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Inside the COVID-19 mutant: The 'drift' of a virus

The UK has identified a fast-spreading new variant of coronavirus that is 70% more transmissible than existing strains. A similar mutation was also reported from South Africa and countries like Netherlands and Denmark

twitter-logoPB Jayakumar | December 22, 2020 | Updated 18:11 IST
Inside the COVID-19 mutant: The 'drift' of a virus
The two new variants have affected Kent and South East England the most

Despite the new COVID-19 mutant triggering fresh global panic with nations re-imposing travel bans, scientists say it is too early to predict the virus is going to cause a 'second wave' or make recently-developed vaccines useless.

The UK has identified a fast-spreading new variant of coronavirus that is 70% more transmissible than existing strains. A similar mutation was also reported from South Africa and countries like Netherlands and Denmark.

The scientists have observed three major mutations of the COVID-19 virus so far:

  • D614G (Amino acid 614 on spike protein)
  • VUI 2020-12/01
  • N501Y

D614G was responsible for the fast spread of the virus in Europe, the US and the rest of the world. The other two (VUI 2020-12/01 and N501Y) are the current ones causing panic in the UK. But, there is also what's called the 'South Africa drift', in which three mutations happened in the genetic make up of the virus.

The two new variants have affected Kent and South East England the most. They saw the disease rate spike from 100 cases per 100,000 population in week 41 to over 400 per 100,000 in week 50 of 2020.

Total 1,108 individuals were identified with the novel variant in England until December 13, with the earliest case identified dating back to September 20. The new strain has also been seen in other countries, including Denmark and the Netherlands.

The United Kingdom has an established SARS-CoV-2 genome sequencing consortium called COG-UK, which consists of the national public health institutes, National Health Service organisations, academic institutions, and the Wellcome Sanger Institute, which tacks virus mutations.

Experts say it is early to predict whether the vaccines would be effective or not against the new strains. The vaccine roll out has just started in countries like the US and UK.

Genetic mutation happens with viruses and scientists typically tweak vaccine combinations from time to time to counter mutated viruses. The tweaking of combinations is followed in the case of influenza vaccines.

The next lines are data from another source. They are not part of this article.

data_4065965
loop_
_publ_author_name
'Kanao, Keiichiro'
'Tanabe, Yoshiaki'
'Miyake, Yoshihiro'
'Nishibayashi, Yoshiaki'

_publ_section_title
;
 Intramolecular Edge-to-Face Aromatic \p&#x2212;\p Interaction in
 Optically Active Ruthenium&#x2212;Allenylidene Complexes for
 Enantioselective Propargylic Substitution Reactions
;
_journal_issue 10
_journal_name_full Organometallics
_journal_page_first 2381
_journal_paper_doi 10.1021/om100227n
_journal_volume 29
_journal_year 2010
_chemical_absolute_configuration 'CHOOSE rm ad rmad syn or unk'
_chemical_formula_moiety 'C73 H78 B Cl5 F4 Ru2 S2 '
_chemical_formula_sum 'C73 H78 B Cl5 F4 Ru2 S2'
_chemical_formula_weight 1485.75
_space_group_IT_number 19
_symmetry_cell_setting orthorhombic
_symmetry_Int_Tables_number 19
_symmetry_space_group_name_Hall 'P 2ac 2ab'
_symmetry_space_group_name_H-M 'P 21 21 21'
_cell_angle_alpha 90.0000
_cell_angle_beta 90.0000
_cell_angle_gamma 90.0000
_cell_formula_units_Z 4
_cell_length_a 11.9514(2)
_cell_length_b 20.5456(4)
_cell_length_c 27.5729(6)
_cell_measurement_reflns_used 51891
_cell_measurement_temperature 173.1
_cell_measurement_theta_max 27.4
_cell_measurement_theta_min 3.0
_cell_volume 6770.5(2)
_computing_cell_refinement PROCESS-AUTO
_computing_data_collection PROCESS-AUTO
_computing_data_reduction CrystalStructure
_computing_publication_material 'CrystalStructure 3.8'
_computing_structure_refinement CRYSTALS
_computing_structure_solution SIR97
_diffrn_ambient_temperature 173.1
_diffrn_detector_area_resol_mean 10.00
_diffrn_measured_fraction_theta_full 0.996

When a new virus strain arises, three main factors that need to be watched are transmissibility, pathogenicity (ability to cause the disease) and immunogenicity (to provoke the body immune response).

So far scientists have identified 501 different variants of viruses which are more transmissible, but are yet to prove if they cause the disease.

Another factor to look at is 'antigenic drift' (minor mutation) and 'antigenic shift' (major mutations). Both new strains (VUI 2020-12/01 and N501Y) are antigenic drift and not antigenic shift. In minor mutations, small changes in the genes of a virus lead to changes in surface proteins of the virus. The surface proteins are recognised by immune system and are capable of triggering a response, including production of antibodies that can block the infection. Experts say changes associated with antigenic drift happen continually over time as virus replicates.

Most vaccines are designed to target these spike proteins, which prevent infection. However, the small changes associated with 'antigenic drift' can accumulate over time and result in viruses that are genetically different.

It is also possible for a single (or small) change in a particularly important location on the protein to result in antigenic drift (major mutation).

When antigenic drift occurs, the body's immune system may not recognise and prevent sickness caused by the newer viruses. As a result, a person becomes susceptible to infection. The existing antibodies won't recognise and neutralise the newer viruses. Such mutations happen in influenza; that's why people can get flu more than once.

It is also the main reason why flu vaccine compositions are reviewed and updated each year to keep up with evolving influenza viruses, explains Dr K K Aggarwal, President Confederation of Medical Associations in Asia and Oceania(CMAAO).

The other type of possible change is called 'antigenic shift', an abrupt major change in a virus, resulting in new proteins that infect humans. This shift creates subtype viruses. The shift can also happen when a virus from an animal population gains ability to infect humans. But this has not been seen in COVID-19 cases.

Such animal-origin viruses can contain a protein that is so different from the same subtype in humans that most people do not have immunity to the new virus. Such a shift occurred in the spring of 2009, when an H1N1 virus with genes from North American Swine, Eurasian Swine, humans and birds emerged to infect people and quickly spread, causing a pandemic. Most people had little or no immunity against the new virus.

While influenza viruses change all the time due to antigenic drift, antigenic shift happens less frequently. Influenza pandemics occur very rarely and there have been four pandemics in the past 100 years. Type A influenza viruses undergo both antigenic drift and shift and are the only influenza viruses known to cause pandemics, while influenza type B viruses change only by the more gradual process of antigenic drift, says Dr Aggarwal.

Also Read: Mutant COVID-19 strain not seen in India yet: NITI Aayog member

Also Read: Delhi likely to receive first shipment of COVID-19 vaccine next week

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